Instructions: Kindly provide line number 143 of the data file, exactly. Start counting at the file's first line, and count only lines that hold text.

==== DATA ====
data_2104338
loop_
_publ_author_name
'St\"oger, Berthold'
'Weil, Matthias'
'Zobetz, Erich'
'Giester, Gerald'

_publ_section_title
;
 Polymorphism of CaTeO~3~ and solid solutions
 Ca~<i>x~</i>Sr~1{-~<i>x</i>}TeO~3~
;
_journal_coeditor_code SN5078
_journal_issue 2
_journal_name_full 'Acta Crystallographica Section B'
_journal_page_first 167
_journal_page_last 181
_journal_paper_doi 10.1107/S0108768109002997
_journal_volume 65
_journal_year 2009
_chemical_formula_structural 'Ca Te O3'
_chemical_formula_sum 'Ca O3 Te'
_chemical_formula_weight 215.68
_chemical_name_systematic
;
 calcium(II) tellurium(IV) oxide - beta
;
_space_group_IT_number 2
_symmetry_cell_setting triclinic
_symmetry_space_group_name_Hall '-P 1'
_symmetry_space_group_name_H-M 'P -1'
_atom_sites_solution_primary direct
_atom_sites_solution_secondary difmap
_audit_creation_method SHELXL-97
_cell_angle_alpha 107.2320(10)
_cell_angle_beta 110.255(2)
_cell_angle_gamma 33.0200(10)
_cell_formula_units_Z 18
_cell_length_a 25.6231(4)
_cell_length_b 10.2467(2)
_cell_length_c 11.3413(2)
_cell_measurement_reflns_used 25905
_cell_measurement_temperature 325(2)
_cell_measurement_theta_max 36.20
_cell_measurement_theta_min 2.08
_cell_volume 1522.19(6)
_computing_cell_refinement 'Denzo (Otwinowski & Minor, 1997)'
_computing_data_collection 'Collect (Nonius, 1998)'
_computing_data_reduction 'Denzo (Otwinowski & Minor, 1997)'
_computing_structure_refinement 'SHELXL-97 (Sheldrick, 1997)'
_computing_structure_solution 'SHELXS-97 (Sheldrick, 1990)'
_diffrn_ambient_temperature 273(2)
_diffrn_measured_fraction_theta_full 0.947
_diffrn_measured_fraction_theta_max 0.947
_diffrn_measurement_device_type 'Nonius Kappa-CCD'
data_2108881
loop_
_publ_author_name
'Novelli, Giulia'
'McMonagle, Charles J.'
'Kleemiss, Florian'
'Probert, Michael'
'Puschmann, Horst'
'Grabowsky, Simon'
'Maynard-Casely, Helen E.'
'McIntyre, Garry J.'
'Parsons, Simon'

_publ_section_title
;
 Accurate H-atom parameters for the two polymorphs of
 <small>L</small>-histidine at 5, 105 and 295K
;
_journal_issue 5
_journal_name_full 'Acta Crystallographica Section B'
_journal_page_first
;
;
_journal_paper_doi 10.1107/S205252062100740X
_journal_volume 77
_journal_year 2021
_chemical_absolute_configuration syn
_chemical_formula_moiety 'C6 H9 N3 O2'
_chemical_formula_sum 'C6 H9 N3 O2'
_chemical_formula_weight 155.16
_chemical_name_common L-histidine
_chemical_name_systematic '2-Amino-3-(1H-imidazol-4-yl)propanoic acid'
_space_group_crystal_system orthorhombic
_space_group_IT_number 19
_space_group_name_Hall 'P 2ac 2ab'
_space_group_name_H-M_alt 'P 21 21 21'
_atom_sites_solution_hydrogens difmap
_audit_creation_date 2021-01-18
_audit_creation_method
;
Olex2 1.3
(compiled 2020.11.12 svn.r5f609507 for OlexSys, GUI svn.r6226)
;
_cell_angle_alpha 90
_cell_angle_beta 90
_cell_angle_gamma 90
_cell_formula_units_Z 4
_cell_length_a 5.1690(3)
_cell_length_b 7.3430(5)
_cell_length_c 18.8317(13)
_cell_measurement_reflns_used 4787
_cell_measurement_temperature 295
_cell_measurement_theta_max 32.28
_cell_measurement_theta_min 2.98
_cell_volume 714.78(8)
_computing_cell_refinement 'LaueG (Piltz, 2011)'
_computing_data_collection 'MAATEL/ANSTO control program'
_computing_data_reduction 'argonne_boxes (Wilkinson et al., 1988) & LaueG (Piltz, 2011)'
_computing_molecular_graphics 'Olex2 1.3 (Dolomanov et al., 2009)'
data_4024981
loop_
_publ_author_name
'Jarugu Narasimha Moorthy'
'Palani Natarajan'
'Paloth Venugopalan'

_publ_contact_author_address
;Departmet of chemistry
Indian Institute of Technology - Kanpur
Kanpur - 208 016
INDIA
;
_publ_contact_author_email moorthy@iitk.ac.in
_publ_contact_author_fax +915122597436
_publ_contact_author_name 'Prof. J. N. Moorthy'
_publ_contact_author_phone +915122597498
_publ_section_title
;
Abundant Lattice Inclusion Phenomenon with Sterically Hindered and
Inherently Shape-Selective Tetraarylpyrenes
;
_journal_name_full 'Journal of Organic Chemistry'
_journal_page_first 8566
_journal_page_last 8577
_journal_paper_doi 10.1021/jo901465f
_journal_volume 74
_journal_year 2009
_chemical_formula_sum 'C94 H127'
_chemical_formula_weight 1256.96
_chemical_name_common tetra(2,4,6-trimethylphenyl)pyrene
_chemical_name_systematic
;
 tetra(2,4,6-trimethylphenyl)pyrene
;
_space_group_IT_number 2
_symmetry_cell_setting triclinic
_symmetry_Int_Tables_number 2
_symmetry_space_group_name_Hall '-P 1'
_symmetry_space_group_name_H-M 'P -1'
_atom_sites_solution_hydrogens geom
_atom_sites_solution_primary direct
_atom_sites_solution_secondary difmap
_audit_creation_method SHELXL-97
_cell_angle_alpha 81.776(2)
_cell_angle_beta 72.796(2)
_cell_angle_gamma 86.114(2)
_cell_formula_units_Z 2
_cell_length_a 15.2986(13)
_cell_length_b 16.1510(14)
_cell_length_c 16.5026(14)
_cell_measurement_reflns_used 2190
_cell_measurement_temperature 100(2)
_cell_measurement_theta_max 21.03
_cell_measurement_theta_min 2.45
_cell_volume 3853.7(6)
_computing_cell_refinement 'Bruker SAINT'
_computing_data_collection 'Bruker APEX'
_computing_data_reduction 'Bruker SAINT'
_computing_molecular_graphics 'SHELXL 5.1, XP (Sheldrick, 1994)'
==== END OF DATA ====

_chemical_name_common tetra(2,4,6-trimethylphenyl)pyrene